Glyphis siamensis (Irrawaddy river shark) is a species of requiem shark, belonging to the family Carcharhinidae, known only from a single museum specimen originally caught at the mouth of the Irrawaddy River in Myanmar. A plain gray, thick-bodied shark with a short rounded snout, tiny eyes, and broad first dorsal fin, the Irrawaddy river shark is difficult to distinguish from other members of its genus without anatomical examination. Virtually nothing is known of its natural history; it is thought to be a fish-eater with a viviparous mode of reproduction. The International Union for Conservation of Nature (IUCN) has assessed this species as Critically Endangered, as its distribution is extremely limited and suffers heavy fishing pressure and habitat degradation.
Genetic evidence has shown that both the Borneo river shark (G. fowlerae) and Irrawaddy river shark should be regarded as synonyms of the Ganges shark (G. gangeticus).
The only known specimen was collected in the 19th century and described as Carcharias siamensis by Austrian ichthyologist Franz Steindachner, in Annalen des Naturhistorischen Museums in Wien (volume 11, 1896). However, subsequent authors doubted the validity of this species, regarding it as an abnormal bull shark (Carcharhinus leucas), until in 2005 shark systematist Leonard Compagno recognized it as distinct member of the genus Glyphis.
Although traditionally recognized as separate species, genetic evidence has shown that both the Borneo river shark (G. fowlerae) and Irrawaddy river shark should be regarded as synonyms of the Ganges shark (G. gangeticus). All three populations are very poorly known and very rare.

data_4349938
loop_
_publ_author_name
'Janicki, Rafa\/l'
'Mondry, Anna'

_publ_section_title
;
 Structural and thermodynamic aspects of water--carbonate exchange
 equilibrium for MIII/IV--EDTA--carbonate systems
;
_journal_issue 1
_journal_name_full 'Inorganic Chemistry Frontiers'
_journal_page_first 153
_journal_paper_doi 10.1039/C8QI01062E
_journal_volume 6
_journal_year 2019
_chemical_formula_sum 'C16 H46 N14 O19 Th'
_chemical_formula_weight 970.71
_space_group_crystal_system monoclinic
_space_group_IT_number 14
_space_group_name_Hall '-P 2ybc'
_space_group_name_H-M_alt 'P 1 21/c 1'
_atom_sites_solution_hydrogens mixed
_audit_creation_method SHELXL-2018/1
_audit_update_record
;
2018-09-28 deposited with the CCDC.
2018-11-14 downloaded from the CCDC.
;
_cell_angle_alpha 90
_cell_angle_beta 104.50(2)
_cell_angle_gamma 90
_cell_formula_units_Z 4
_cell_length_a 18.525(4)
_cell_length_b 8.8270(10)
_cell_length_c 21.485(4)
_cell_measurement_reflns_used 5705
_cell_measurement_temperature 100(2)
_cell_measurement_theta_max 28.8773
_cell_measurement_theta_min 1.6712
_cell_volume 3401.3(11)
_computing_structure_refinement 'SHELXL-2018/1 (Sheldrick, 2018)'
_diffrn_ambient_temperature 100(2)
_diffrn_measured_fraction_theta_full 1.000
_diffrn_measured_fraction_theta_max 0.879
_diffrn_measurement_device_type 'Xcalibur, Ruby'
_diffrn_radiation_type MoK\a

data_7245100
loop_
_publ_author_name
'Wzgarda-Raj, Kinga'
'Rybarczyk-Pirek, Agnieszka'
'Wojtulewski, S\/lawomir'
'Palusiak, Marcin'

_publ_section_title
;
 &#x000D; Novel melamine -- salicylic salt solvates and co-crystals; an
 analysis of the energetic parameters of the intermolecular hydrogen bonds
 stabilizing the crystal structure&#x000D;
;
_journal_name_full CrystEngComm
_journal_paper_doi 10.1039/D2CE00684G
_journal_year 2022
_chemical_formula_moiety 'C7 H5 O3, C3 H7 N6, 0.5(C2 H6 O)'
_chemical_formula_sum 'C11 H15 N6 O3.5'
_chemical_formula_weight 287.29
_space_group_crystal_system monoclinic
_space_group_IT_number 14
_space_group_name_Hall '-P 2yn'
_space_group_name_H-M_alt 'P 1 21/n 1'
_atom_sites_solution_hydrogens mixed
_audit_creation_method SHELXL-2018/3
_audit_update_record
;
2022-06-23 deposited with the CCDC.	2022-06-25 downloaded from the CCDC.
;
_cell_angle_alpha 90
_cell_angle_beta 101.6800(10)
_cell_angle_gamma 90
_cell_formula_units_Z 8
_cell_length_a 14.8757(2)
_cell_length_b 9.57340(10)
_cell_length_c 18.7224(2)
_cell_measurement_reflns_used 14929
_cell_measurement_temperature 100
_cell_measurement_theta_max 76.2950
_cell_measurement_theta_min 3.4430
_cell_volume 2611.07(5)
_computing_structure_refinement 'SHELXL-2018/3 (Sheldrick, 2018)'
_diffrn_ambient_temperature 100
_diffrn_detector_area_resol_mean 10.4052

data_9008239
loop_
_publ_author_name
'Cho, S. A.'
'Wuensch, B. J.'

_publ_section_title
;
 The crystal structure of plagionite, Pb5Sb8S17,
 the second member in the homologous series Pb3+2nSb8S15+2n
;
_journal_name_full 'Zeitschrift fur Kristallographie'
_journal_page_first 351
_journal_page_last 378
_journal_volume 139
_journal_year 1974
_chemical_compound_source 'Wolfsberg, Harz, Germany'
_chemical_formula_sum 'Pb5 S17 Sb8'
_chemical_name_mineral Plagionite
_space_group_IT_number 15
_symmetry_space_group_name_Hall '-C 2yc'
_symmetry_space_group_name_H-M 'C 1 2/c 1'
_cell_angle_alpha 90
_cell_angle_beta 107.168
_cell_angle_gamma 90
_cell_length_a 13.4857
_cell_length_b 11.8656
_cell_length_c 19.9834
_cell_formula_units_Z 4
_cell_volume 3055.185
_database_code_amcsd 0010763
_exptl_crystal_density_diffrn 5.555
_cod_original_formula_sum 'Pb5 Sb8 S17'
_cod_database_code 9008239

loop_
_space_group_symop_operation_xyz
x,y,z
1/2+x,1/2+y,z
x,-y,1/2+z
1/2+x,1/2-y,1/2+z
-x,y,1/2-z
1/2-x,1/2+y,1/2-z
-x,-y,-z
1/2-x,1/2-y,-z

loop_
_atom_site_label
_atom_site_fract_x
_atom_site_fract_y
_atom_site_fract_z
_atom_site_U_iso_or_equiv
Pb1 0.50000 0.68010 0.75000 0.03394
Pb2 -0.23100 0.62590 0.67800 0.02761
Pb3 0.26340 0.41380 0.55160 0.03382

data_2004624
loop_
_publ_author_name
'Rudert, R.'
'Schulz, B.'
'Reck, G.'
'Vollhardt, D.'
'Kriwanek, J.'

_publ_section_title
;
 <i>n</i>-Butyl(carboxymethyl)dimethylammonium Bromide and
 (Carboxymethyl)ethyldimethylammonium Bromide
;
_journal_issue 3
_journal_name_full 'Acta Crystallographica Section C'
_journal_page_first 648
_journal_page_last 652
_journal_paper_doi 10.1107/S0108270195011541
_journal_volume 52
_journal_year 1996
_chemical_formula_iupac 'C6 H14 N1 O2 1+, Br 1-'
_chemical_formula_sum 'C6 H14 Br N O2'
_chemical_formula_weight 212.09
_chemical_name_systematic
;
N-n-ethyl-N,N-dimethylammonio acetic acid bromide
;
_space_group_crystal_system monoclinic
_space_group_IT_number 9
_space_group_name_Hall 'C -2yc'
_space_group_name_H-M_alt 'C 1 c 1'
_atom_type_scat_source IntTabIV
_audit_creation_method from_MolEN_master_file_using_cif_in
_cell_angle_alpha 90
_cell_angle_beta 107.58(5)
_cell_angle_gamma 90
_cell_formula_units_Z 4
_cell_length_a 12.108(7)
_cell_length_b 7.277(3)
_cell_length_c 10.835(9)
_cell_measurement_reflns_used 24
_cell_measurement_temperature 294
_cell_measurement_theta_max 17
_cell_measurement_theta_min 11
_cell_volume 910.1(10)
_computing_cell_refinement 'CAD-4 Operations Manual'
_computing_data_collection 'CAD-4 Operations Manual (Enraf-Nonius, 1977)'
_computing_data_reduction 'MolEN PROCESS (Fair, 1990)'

The Irrawaddy river shark is found in the delta of the Irrawaddy River near Yangon, Myanmar, apparently inhabiting brackish water in a large, heavily silt-laden river lined with mangrove forests.
The sole specimen is a 60 cm (24 in) long immature male, suggesting an adult length of 1–3 m (3–10 ft). Like other river sharks, its body is robustly built with a high back that slopes down to a broadly rounded snout shorter than the mouth is wide. The eyes are minute, and the nares are small and widely spaced. The mouth contains 29 tooth rows in the upper and lower jaws, and has short furrows at the corners. The upper teeth are broad, triangular, and upright, with serrated margins, while the lower teeth at the front are more finely serrated with a pair of small cusplets at the base.
The first dorsal fin is broad and triangular, originating over the rear pectoral fin bases with its free rear tip ending in front of the pelvic fin origins. The second dorsal fin is half as tall as the first, and there is no ridge between the dorsal fins. The trailing margin of the anal fin has a deep notch. The coloration is a plain grayish brown above and white below, without conspicuous fin markings. This shark most closely resembles the Ganges shark (G. gangeticus), but has more vertebrae (209 versus 169) and fewer teeth (29/29 versus 32–37/31–34).
The small teeth of the Irrawaddy river shark suggests that it mainly preys on fish, while its small eyes are consistent with the extremely turbid water in which it hunts. Reproduction is presumably viviparous, with the young sustained by a placental connection, as in other requiem sharks.
Intensive artisanal fishing, mainly gillnetting but also line and electrofishing, occurs in the stretch of river where the sole Irrawaddy river shark specimen was caught. Habitat degradation poses a further threat to this shark, including water pollution and the clearing of mangrove trees for fuel, construction materials, and other products. This shark may be naturally rare, which along with its highly restricted range, probable overfishing, and loss of habitat, has led the International Union for Conservation of Nature (IUCN) to list it as Critically Endangered. Despite fishing and scientific surveys in the area, no more Irrawaddy river sharks have been recorded in the hundred-plus years since the first.